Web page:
Using spare change in purposeful ways


Photo By Ashley Vanderhoff

A large plastic bottle and two jars overflow with loose coins. Using spare change is a simple task that is easy and beneficial.

     Deep in the corner of my parents’ closet is a plastic soda bottle, reaching at least two feet tall, dedicated only to spare change. I have a distinct memory of growing up with that bottle, the pile of change slowly growing alongside myself. As young children, my siblings and I would beg our parents to take it out and show us the rusting copper and faded dates on the coins. After all, our young minds made wild assumptions daily, and we were sure that there must have been thousands of dollars protected nightly by that impressive plastic bottle. 

     Now that I have grown up a bit, it is clear that the amount of money in that bottle was most likely closer to $50 than $1000. The value of the coins still seems just as relevant to me, but now for different reasons. Knowing that the coins sat there for so many years and could have instead been used to buy someone a warm meal is startling. While $50 from my parents’ collection might not have changed the world, it is undoubted that many families across the nation have similar jars, all holding unwanted and unused coins. If we were to spend those coins with the same urgency as if they were crisp $20 bills, they could have an actual impact, if not to help us, then to help someone else.

     Even when we want to use our spare coins, no one wants to brave the long lines at fast food restaurants or grocery stores to slowly count out the seemingly countless dimes and pennies, maybe except for the elderly. Still, the embarrassment of holding up the cashier and customers behind us usually diminishes our dedication to the matter. However, spending your change on everyday items like food or clothes does not have to be so strenuous. 

     Check-out lanes have made using your spare change easy and fast. While I have always been one to default to Target or Walgreens for my quick errands, Walmart recently caught my interest with how easy it was for me to trade in my coins. Being one of the most popular and convenient stores to shop at for many needs, Walmart has made its self-checkout lanes easy and fast. The machines, introduced back in 2020, are easy to use and now have built-in coin counters. While most of us have become used to inserting our coins one at a time, the new self-checkout machines have a slot where you can dump all your coins at once. The machine then counts the change for you. These new, user-friendly machines make spending your coins in public significantly easier.

     While we tend to let our spare change pile up around the house in jars, drawers and cars, allowing it to build up isn’t necessarily bad, as long as there is an associated goal. While my parents’ soda bottle acted almost as a trash can for whatever change was left unwanted in our pockets, there are plenty of ways to save change meaningfully. 

     One way to purposefully keep a collection of coins is to save them for holiday shopping at a later date. Dedicate your change to a specific jar or box, and don’t touch it all year. Then, when the time comes to buy your parents or siblings a holiday gift, you have a small amount of savings to use. If this is not appealing to you, maybe a group effort from your family to save up for a vacation could be worthwhile. Create a dedicated space so each family member can compile their spare change throughout the year (or longer). After a while, you can take your pennies and dimes to the bank, and perhaps they can cover at least a couple of nights somewhere enjoyable. A wholesome, more short-term option might be giving it to your younger siblings. Allowing young children to manage change is a great way to get them practicing to save up their own money when they are older. A simple, more patient option is to keep some quarters in your car. Most cashiers will not mind much when people pay them in coins, especially if it is just a few quarters for a morning coffee. This way, you’re more likely to use your quarters, and the car won’t just be another spot for all of your loose change to disappear.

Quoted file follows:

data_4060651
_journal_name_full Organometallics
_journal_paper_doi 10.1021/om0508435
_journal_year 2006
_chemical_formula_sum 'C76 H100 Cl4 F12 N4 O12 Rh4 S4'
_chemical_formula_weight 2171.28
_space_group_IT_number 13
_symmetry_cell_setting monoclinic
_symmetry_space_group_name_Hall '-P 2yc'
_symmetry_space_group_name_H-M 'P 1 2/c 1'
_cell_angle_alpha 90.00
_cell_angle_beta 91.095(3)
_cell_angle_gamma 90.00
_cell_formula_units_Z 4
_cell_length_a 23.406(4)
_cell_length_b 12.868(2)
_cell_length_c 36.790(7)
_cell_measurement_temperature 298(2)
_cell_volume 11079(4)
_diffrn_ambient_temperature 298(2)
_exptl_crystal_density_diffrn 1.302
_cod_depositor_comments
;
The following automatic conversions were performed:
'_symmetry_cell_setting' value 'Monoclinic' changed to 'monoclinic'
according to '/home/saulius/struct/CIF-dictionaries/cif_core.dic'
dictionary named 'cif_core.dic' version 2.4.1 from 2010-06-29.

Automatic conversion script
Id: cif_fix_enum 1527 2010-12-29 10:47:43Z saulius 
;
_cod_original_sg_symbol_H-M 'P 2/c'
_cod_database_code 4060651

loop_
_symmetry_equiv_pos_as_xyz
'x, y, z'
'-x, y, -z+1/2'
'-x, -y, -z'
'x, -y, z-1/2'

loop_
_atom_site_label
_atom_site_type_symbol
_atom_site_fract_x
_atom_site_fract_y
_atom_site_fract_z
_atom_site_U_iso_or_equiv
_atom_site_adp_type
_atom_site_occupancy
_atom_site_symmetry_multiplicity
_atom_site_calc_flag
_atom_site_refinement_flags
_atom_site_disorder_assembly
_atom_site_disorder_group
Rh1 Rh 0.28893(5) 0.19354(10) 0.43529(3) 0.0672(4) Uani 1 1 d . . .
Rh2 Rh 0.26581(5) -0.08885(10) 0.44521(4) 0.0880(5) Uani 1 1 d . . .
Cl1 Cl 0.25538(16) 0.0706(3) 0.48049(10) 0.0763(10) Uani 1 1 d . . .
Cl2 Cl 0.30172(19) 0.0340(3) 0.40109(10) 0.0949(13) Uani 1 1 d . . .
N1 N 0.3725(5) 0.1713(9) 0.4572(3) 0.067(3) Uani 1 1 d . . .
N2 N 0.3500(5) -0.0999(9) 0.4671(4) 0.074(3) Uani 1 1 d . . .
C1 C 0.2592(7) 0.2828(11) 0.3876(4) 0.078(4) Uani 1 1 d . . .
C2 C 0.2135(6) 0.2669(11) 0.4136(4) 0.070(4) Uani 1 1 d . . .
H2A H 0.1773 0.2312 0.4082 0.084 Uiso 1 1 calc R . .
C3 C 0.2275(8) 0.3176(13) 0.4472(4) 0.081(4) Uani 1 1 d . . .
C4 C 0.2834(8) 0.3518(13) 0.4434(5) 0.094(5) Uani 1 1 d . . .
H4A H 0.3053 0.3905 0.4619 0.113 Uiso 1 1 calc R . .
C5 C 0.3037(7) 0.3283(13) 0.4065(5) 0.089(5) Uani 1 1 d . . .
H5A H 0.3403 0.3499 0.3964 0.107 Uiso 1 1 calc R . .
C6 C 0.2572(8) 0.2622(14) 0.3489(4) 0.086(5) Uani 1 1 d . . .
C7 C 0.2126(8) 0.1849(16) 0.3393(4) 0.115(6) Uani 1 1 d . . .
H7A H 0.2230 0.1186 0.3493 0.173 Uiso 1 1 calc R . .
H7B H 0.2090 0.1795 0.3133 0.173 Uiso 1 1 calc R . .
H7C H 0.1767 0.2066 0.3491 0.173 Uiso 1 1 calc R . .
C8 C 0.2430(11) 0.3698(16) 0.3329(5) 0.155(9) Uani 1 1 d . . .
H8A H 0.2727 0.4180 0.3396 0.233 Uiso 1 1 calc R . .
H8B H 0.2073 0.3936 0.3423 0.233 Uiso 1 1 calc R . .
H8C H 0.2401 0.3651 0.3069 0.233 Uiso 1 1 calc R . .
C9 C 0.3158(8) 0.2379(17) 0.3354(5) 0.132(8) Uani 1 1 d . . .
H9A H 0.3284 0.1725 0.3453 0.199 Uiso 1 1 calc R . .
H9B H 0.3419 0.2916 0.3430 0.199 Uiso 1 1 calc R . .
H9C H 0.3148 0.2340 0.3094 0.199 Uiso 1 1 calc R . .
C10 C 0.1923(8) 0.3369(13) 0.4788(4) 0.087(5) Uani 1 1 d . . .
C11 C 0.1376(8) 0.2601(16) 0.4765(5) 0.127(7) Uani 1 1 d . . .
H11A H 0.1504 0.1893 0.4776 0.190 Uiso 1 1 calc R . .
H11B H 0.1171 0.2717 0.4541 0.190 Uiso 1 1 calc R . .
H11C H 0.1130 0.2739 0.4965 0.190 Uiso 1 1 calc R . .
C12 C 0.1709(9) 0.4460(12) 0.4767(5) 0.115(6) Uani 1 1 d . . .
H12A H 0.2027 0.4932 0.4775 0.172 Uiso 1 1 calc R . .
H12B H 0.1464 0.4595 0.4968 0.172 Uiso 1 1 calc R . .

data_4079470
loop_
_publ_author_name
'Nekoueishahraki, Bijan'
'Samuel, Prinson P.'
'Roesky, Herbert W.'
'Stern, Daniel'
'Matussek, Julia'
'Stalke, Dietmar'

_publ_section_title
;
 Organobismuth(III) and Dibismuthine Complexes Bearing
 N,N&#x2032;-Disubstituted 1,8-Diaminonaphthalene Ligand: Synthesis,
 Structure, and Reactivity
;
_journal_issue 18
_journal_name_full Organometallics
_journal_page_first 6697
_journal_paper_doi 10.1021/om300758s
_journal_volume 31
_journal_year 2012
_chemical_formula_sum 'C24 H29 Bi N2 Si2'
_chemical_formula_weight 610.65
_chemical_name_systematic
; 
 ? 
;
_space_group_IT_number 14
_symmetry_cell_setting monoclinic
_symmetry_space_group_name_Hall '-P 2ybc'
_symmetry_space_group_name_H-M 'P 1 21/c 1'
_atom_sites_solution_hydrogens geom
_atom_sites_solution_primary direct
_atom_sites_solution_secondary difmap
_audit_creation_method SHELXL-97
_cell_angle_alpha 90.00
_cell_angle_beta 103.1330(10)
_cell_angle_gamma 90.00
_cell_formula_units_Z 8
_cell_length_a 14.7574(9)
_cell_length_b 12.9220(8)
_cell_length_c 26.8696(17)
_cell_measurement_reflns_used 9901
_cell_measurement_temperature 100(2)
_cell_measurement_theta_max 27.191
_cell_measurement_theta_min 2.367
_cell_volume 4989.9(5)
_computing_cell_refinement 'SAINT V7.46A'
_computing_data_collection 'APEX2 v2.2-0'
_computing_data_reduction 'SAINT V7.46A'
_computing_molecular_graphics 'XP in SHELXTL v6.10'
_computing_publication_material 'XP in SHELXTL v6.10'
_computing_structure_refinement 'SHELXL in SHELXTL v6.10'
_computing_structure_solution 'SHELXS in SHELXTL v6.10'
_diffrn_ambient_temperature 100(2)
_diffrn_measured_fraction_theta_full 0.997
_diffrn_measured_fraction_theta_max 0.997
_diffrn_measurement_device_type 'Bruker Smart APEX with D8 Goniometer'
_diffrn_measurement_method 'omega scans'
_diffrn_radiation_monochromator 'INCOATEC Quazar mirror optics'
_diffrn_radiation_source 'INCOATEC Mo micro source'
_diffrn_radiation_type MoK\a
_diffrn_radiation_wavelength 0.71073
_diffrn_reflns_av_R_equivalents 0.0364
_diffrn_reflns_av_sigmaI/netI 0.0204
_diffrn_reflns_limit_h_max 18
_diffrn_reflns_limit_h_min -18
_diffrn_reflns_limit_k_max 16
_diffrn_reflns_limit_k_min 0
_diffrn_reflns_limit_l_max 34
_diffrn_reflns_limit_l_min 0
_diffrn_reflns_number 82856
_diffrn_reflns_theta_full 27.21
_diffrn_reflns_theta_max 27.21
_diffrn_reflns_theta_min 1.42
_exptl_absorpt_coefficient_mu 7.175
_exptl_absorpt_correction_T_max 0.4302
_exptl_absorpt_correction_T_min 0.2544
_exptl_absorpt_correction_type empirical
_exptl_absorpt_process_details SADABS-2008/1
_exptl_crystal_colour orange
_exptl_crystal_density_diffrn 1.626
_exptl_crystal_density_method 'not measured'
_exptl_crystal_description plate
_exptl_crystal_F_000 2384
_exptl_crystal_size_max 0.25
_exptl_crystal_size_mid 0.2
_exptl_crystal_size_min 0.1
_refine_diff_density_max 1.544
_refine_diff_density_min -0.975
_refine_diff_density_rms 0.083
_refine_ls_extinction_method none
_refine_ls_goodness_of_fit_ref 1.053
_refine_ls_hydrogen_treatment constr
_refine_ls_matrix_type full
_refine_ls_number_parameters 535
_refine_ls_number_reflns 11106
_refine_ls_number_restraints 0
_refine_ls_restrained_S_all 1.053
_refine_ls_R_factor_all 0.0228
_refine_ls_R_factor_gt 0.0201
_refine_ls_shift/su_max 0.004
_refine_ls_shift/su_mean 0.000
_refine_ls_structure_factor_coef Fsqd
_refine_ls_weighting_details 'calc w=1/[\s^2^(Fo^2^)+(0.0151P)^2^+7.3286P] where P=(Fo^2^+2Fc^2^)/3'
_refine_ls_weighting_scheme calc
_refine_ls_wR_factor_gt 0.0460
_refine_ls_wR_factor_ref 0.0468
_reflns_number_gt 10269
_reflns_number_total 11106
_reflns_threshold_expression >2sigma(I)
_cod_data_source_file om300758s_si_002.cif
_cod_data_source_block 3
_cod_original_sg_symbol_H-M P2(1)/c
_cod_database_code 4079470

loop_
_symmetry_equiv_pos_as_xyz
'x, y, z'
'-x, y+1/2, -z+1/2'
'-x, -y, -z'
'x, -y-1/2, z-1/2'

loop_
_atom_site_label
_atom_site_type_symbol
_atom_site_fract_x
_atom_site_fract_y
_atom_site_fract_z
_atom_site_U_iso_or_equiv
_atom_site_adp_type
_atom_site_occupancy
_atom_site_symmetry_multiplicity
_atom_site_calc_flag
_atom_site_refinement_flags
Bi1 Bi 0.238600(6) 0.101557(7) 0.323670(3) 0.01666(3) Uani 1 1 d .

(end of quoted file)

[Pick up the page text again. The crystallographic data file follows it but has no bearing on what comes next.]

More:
Still, sometimes it is hard to dedicate our change to anything. If you don’t see yourself remembering to grab your coins before heading out and if vacations aren’t practical within your household, there is always someone else who could use them. 

     Everyone is familiar with tip jars, small containers into which customers can put a gratuity, usually located on a fast food restaurant counter. Instead of throwing your change in a purse or bag that is easy to lose track of, try to give it back instead. Workers at all different places of business will appreciate the tip. Perhaps a more impactful way to use your change is to donate it to a charity. It is also not uncommon to see a donation tin next to a tip jar at a store or restaurant. According to Charities Aid Foundation (CAF), a charity that operates in the United Kingdom, United States and Canada, the U.K. donated an estimated £320 million pounds in loose change to charity in 2017. That equates to about $357 million U.S. dollars. That number reveals that when a large community of people contributes to a common objective, significant goals can be accomplished. 

     Try not to feel like your coins are purposeless. Loose change doesn’t have to sit meaninglessly on our shelves for an indefinite period. Instead, we can apply it to something productive in many ways.